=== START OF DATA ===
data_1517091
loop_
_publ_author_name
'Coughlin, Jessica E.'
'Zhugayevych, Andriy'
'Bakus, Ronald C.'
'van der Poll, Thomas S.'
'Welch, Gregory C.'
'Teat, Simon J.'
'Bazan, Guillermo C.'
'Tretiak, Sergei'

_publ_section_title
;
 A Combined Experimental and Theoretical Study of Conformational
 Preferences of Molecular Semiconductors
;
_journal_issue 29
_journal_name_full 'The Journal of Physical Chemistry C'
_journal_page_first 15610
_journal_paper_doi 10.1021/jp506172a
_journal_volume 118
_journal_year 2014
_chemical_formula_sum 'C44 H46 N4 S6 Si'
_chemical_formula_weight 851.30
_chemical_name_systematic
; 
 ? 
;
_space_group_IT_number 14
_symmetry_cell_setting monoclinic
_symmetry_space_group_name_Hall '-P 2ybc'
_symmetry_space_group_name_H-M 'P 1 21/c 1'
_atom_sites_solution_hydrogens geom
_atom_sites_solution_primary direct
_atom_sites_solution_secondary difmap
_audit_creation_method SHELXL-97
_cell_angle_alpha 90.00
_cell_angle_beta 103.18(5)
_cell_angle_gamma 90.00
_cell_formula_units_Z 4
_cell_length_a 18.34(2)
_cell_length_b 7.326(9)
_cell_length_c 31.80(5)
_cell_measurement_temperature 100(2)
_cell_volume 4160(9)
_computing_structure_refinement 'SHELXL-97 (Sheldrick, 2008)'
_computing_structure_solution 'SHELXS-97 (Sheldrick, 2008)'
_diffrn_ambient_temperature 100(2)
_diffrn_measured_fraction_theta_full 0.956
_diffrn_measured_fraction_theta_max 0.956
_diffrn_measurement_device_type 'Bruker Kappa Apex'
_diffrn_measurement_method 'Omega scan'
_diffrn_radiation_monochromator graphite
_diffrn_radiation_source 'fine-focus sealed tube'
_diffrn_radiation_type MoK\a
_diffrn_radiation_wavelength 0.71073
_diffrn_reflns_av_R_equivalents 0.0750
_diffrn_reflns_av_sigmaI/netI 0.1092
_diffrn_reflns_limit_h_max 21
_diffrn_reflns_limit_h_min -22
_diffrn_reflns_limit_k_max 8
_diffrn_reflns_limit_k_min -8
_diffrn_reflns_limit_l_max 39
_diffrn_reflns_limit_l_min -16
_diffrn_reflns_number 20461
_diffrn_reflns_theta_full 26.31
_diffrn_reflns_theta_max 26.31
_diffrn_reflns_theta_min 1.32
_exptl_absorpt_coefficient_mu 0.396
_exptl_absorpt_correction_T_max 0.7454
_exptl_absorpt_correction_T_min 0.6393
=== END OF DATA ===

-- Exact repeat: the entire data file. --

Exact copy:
data_1517091
loop_
_publ_author_name
'Coughlin, Jessica E.'
'Zhugayevych, Andriy'
'Bakus, Ronald C.'
'van der Poll, Thomas S.'
'Welch, Gregory C.'
'Teat, Simon J.'
'Bazan, Guillermo C.'
'Tretiak, Sergei'

_publ_section_title
;
 A Combined Experimental and Theoretical Study of Conformational
 Preferences of Molecular Semiconductors
;
_journal_issue 29
_journal_name_full 'The Journal of Physical Chemistry C'
_journal_page_first 15610
_journal_paper_doi 10.1021/jp506172a
_journal_volume 118
_journal_year 2014
_chemical_formula_sum 'C44 H46 N4 S6 Si'
_chemical_formula_weight 851.30
_chemical_name_systematic
; 
 ? 
;
_space_group_IT_number 14
_symmetry_cell_setting monoclinic
_symmetry_space_group_name_Hall '-P 2ybc'
_symmetry_space_group_name_H-M 'P 1 21/c 1'
_atom_sites_solution_hydrogens geom
_atom_sites_solution_primary direct
_atom_sites_solution_secondary difmap
_audit_creation_method SHELXL-97
_cell_angle_alpha 90.00
_cell_angle_beta 103.18(5)
_cell_angle_gamma 90.00
_cell_formula_units_Z 4
_cell_length_a 18.34(2)
_cell_length_b 7.326(9)
_cell_length_c 31.80(5)
_cell_measurement_temperature 100(2)
_cell_volume 4160(9)
_computing_structure_refinement 'SHELXL-97 (Sheldrick, 2008)'
_computing_structure_solution 'SHELXS-97 (Sheldrick, 2008)'
_diffrn_ambient_temperature 100(2)
_diffrn_measured_fraction_theta_full 0.956
_diffrn_measured_fraction_theta_max 0.956
_diffrn_measurement_device_type 'Bruker Kappa Apex'
_diffrn_measurement_method 'Omega scan'
_diffrn_radiation_monochromator graphite
_diffrn_radiation_source 'fine-focus sealed tube'
_diffrn_radiation_type MoK\a
_diffrn_radiation_wavelength 0.71073
_diffrn_reflns_av_R_equivalents 0.0750
_diffrn_reflns_av_sigmaI/netI 0.1092
_diffrn_reflns_limit_h_max 21
_diffrn_reflns_limit_h_min -22
_diffrn_reflns_limit_k_max 8
_diffrn_reflns_limit_k_min -8
_diffrn_reflns_limit_l_max 39
_diffrn_reflns_limit_l_min -16
_diffrn_reflns_number 20461
_diffrn_reflns_theta_full 26.31
_diffrn_reflns_theta_max 26.31
_diffrn_reflns_theta_min 1.32
_exptl_absorpt_coefficient_mu 0.396
_exptl_absorpt_correction_T_max 0.7454
_exptl_absorpt_correction_T_min 0.6393